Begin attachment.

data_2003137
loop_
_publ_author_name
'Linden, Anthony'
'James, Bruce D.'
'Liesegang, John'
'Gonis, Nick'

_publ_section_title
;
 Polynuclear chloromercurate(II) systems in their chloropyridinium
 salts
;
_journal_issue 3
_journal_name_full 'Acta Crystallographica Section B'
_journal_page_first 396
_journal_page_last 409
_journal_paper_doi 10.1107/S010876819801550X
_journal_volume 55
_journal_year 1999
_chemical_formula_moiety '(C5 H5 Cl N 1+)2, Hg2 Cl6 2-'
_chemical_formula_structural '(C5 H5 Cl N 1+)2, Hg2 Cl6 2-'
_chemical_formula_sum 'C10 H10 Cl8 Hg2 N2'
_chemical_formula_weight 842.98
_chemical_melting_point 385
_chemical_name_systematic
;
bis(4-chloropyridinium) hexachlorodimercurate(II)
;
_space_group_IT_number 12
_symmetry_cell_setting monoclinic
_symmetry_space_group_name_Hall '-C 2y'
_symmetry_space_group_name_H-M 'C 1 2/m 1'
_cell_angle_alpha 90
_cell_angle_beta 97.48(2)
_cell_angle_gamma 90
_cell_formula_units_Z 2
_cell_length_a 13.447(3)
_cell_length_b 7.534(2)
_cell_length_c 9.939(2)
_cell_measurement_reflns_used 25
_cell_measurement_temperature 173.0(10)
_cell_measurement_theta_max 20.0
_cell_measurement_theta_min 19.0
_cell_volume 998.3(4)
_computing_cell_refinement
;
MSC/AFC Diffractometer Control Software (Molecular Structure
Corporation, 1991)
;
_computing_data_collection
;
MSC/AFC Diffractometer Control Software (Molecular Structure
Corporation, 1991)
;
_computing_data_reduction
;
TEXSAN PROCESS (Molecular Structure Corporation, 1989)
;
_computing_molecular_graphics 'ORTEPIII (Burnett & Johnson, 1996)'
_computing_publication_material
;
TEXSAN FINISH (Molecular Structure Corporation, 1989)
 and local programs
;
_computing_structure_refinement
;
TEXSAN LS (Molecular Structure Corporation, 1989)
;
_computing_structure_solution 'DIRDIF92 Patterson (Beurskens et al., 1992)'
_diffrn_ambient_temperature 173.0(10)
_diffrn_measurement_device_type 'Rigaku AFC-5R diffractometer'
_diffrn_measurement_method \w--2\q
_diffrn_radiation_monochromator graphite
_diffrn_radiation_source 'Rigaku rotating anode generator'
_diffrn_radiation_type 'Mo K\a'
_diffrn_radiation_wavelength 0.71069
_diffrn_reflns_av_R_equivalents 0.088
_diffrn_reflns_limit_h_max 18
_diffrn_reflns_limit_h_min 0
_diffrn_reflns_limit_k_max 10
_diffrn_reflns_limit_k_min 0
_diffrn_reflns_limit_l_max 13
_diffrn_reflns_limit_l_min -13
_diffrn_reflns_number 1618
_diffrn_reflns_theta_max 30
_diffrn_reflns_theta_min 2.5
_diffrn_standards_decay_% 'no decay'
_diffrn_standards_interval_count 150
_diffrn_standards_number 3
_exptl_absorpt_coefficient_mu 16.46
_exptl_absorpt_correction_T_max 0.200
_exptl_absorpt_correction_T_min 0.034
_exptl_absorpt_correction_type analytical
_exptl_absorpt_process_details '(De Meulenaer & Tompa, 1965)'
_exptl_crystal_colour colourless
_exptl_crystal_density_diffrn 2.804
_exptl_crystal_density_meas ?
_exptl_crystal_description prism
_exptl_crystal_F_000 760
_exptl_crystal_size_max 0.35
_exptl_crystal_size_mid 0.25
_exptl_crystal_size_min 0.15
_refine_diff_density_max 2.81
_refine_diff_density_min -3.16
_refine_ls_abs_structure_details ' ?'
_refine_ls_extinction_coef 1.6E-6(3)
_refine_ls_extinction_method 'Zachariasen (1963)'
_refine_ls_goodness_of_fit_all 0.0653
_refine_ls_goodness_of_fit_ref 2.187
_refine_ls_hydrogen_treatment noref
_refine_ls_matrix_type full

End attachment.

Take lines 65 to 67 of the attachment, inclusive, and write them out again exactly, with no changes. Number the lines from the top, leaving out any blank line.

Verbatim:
_computing_structure_refinement
;
TEXSAN LS (Molecular Structure Corporation, 1989)